‘Hello Bookstore’ Review: A Bibliophile and His Shop in Close-Up

Matthew Tannenbaum’s reading voice beckons. Which may be a funny thing to remark upon given that we see his face nearly nonstop in “Hello Bookstore.” Then again, the documentary about this bookstore owner, directed by A.B. Zax, is a tribute to the love of reading and the pleasures of a smartly stocked bookstore. Tannenbaum’s fondness for his store and its wares is a beautiful thing to behold, even at its most vulnerable.

Starting in Spring 2020, the coronavirus put a hurt on Tannenbaum’s ledger; soon the shop in Lenox, Mass., which he bought in 1976, called simply the Bookstore, was teetering. Tannenbaum started a GoFundMe campaign in August 2020, but that’s just the accidental hook for this affectionate portrait.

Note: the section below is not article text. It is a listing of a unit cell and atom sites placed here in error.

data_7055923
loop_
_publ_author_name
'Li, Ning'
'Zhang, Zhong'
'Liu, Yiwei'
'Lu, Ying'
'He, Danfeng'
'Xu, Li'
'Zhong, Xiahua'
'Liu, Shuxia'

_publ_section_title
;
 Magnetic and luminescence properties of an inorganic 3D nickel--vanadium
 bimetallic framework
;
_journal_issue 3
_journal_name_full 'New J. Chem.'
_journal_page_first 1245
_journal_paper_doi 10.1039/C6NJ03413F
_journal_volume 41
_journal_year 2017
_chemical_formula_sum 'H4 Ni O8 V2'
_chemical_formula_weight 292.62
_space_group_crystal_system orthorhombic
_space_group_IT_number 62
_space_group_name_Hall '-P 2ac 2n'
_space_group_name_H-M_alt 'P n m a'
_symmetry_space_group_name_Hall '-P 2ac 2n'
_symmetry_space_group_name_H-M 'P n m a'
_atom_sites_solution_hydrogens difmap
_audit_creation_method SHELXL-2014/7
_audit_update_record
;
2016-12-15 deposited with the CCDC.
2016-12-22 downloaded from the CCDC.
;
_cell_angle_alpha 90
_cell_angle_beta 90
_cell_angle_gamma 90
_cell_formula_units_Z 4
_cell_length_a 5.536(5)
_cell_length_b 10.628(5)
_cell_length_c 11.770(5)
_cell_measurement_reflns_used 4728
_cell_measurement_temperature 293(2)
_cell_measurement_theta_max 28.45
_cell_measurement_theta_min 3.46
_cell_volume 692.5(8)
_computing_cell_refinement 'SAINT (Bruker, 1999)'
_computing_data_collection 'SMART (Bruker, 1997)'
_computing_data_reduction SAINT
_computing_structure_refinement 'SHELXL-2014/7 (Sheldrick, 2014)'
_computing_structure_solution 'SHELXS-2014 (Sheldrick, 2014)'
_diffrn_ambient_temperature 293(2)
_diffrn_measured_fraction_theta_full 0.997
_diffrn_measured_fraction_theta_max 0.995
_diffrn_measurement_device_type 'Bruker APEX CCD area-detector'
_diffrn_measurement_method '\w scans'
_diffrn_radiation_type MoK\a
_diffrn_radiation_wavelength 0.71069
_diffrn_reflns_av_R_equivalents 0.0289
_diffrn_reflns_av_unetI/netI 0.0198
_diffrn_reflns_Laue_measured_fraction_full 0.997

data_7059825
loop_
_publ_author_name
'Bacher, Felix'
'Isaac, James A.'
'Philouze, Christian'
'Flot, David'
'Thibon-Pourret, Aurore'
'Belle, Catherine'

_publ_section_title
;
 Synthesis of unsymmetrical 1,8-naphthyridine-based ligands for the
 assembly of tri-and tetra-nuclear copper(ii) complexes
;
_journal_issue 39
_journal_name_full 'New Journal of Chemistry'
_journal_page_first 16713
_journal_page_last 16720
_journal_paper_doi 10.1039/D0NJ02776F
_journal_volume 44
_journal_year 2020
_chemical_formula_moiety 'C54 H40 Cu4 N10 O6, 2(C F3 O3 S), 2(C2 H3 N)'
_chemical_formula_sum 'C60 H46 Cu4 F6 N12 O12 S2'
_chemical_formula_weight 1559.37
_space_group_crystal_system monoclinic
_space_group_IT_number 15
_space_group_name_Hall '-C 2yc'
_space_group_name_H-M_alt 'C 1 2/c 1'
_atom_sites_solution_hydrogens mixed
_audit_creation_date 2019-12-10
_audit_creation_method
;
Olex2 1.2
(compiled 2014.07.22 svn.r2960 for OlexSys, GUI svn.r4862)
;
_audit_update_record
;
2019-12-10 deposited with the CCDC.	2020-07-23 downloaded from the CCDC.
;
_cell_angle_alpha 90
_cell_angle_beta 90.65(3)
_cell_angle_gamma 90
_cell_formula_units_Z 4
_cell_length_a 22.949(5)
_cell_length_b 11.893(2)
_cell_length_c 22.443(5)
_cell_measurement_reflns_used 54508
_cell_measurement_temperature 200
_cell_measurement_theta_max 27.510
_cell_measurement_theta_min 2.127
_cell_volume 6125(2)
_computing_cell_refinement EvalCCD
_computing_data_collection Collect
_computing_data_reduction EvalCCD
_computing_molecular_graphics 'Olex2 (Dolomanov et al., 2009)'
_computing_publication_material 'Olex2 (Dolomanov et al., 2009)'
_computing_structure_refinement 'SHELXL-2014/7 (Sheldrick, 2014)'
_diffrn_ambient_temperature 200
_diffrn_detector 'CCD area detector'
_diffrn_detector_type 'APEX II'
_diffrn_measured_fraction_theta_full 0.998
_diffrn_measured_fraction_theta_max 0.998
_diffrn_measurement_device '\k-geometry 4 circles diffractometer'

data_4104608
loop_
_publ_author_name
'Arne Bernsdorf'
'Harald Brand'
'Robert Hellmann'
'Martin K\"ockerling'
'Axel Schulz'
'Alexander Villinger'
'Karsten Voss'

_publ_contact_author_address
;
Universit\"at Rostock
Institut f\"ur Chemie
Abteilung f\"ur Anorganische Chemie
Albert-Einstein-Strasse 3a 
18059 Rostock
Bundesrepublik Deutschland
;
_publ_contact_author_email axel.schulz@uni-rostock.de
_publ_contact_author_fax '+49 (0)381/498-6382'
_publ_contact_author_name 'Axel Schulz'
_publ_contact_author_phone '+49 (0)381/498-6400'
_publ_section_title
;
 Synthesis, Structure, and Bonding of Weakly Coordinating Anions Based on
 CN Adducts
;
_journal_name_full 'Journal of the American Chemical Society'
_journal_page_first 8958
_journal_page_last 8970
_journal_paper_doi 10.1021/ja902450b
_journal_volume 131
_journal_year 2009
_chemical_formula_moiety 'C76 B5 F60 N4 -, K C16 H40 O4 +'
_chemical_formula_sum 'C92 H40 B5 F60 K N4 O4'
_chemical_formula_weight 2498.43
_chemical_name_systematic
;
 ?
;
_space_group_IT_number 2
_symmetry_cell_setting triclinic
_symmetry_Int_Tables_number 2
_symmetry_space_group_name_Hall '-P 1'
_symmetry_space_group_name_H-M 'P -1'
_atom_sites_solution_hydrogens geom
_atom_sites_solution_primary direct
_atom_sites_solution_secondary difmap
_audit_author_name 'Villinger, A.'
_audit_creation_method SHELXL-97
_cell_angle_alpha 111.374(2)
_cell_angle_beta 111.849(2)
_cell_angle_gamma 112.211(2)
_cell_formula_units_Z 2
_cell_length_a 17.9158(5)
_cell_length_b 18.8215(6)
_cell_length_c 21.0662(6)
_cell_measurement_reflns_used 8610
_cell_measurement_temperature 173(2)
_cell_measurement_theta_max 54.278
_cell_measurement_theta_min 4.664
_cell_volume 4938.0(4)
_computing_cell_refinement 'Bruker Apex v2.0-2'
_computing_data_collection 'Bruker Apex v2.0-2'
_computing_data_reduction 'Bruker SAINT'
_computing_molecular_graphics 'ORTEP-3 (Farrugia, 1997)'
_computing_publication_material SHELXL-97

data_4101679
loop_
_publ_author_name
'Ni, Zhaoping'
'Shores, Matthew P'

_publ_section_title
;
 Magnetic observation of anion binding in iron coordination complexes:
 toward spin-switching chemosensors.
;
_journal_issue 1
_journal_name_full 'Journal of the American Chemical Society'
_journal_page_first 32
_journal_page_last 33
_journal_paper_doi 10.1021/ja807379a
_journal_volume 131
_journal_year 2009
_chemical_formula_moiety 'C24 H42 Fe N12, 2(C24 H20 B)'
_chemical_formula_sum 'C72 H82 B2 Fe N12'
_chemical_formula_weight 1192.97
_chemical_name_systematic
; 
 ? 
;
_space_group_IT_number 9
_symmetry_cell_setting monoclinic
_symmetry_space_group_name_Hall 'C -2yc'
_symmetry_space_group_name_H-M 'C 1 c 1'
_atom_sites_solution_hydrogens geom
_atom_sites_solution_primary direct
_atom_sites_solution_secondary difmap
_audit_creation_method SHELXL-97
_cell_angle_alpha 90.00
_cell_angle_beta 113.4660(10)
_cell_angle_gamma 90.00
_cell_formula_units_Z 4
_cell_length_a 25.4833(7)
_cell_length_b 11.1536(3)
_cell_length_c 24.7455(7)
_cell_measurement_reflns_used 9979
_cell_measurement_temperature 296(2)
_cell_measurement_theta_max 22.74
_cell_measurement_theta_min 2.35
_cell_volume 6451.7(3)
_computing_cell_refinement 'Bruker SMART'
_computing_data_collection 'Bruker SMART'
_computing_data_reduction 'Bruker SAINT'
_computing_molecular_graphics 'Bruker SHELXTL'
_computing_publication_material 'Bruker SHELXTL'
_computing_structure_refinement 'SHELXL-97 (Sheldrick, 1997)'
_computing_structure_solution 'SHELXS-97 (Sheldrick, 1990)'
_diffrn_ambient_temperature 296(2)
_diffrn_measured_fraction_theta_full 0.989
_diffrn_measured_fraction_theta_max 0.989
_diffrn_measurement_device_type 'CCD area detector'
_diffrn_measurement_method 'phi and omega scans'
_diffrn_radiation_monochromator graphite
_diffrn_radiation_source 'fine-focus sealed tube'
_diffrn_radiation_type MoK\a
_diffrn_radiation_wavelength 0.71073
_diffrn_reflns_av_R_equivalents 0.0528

Zax began this love letter earlier, in fall 2019, his digital camera often watching like a fly-on-a-shelf. So, the dark days of the pandemic are intercut with scenes of sun-dappled or wintry afternoons. Leaves collect as the door opens to new, returning and — because the Bookstore is one of those havens and Tannenbaum one of those raconteurs — sojourning customers.

We see regulars and literary wayfarers. We also meet Tannenbaum’s daughters, who have shared him with the store since the mid-1990s, when Tannenbaum’s wife (their mother) died.

We also learn about his life. Brooklyn-born, Tannenbaum was discharged from the Navy ready to have his mind expanded. His memoir about coming into his intellectual own at Frances Steloff’s Gotham Book Mart was published in 2009. Tannenbaum pays forward those Book Mart lessons: bantering, browsing and connecting — for a spell with a glass door between the customer and him. And sometimes he just sits down, puts his feet up and reads: A curator doing his inspired thing.

Hello, Bookstore
Not rated. Running time: 1 hour 26 minutes. In theaters.

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